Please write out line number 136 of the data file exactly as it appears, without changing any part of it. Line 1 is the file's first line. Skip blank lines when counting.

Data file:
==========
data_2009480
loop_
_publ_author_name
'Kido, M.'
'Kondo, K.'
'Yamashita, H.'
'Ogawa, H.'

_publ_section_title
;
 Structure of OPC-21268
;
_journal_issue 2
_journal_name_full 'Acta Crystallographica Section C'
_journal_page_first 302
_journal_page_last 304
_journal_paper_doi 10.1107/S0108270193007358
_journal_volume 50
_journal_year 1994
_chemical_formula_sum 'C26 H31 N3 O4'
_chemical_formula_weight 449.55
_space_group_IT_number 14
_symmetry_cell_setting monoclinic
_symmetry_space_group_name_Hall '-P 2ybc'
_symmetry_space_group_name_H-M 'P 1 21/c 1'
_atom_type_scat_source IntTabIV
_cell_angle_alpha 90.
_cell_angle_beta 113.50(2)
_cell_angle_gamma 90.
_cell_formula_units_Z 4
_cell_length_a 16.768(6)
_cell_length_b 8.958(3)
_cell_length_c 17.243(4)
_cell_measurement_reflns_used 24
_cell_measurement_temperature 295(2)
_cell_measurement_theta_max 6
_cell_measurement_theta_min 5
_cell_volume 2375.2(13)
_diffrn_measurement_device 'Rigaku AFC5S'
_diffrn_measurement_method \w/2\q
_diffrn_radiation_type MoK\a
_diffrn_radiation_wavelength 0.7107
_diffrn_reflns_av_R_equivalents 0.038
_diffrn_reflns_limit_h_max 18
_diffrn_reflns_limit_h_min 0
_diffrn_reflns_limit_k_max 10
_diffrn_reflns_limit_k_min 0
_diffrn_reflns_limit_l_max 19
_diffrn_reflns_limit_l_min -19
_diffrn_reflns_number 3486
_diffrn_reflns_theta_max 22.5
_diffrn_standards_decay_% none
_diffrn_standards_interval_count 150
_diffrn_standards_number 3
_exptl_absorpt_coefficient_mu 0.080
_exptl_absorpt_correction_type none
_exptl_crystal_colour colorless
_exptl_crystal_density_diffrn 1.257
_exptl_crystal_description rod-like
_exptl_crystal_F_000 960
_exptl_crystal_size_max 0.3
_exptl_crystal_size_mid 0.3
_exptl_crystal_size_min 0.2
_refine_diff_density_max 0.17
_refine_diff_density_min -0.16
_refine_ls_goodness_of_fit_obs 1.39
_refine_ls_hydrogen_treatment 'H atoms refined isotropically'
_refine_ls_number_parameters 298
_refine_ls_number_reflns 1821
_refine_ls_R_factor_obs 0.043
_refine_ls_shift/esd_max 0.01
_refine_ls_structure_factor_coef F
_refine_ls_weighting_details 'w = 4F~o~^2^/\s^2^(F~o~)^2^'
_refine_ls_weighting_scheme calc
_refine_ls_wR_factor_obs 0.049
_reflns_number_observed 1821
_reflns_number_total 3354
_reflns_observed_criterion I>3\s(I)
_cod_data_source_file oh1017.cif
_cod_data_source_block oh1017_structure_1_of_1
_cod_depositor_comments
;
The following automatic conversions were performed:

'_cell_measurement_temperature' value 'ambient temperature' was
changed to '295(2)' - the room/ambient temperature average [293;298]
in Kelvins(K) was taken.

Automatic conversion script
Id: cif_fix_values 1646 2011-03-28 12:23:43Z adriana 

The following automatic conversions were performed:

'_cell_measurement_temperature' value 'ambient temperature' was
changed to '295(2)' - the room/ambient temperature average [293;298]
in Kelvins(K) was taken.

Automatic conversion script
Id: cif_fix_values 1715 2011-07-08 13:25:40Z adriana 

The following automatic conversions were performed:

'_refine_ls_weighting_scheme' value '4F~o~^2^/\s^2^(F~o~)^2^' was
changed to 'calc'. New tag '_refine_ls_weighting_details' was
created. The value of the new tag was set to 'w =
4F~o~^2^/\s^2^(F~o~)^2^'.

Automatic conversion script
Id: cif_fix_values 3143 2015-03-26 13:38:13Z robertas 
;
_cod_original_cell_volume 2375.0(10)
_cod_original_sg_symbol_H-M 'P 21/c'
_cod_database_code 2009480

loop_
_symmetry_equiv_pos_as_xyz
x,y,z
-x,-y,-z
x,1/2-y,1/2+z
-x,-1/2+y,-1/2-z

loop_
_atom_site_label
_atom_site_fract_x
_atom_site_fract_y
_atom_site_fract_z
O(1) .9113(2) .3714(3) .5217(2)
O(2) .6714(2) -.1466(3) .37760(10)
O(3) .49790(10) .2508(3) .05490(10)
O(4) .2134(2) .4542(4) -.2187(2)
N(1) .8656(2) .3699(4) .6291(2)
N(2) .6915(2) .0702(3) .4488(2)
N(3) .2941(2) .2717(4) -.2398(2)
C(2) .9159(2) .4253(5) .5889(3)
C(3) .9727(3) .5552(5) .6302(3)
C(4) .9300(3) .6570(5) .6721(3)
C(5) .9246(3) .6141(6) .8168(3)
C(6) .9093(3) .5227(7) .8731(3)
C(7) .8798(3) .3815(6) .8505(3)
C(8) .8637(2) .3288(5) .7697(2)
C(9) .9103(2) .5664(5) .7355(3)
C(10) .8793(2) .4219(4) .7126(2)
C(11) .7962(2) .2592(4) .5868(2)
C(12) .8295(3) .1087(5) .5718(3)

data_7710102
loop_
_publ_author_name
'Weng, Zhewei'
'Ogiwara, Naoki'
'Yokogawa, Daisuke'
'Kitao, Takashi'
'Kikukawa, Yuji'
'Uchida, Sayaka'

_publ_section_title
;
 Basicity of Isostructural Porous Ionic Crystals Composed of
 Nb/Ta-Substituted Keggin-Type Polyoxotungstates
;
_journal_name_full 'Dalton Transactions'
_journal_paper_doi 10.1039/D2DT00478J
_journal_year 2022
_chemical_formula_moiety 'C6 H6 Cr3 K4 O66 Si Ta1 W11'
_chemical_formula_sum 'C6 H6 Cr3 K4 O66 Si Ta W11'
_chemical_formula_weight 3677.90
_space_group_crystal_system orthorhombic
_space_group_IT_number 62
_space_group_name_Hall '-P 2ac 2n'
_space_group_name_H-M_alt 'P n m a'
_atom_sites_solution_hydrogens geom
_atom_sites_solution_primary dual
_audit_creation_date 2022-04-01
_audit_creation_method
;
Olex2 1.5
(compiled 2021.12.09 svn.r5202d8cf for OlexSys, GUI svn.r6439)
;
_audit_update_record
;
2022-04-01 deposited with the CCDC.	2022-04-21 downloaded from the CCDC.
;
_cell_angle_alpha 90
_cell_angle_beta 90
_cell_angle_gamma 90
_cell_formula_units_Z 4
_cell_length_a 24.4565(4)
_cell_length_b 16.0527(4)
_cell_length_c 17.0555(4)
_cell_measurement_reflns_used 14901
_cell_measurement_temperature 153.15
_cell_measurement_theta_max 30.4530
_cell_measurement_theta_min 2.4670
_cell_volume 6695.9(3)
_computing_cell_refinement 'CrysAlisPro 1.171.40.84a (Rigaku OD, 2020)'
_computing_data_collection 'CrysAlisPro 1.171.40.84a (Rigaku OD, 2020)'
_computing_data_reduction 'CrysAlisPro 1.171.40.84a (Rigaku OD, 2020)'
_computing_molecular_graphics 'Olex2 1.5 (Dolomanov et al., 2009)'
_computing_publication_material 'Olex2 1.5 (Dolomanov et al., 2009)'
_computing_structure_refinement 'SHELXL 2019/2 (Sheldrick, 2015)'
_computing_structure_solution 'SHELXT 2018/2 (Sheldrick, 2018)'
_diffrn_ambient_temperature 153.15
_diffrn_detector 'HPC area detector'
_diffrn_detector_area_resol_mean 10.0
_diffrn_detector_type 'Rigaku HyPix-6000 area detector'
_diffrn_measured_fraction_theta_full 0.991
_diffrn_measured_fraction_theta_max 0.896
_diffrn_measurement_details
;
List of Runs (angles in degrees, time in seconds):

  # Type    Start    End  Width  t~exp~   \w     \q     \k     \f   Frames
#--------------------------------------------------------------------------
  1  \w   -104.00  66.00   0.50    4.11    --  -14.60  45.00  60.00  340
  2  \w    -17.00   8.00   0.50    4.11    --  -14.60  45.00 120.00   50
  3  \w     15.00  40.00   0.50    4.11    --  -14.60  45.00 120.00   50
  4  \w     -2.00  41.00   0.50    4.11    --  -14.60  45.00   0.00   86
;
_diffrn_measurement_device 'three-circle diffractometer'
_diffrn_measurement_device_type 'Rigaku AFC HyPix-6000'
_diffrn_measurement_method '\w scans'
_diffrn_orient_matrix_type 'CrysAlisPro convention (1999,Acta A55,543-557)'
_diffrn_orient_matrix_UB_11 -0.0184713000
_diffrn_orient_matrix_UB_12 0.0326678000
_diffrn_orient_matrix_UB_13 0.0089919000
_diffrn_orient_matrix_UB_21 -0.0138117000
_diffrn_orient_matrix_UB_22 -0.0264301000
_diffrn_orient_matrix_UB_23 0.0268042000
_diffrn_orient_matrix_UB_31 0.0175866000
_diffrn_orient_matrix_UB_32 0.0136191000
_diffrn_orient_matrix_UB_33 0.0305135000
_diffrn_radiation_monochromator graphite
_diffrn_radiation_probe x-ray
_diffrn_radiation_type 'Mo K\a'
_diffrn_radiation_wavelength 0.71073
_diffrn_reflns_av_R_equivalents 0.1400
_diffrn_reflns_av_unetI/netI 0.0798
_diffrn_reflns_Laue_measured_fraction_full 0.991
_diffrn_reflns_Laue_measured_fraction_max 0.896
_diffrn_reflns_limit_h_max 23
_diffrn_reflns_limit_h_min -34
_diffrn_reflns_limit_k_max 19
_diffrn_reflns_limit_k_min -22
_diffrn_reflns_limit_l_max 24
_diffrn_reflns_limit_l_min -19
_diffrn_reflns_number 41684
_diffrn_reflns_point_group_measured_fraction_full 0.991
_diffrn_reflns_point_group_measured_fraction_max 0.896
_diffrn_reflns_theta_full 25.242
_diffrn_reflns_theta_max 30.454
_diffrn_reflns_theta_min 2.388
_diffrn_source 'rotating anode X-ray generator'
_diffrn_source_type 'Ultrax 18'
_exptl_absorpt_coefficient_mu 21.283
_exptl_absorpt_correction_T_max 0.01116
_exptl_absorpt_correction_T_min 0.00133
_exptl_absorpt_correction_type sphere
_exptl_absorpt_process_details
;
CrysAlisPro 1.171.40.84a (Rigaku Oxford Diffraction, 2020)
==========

_publ_author_name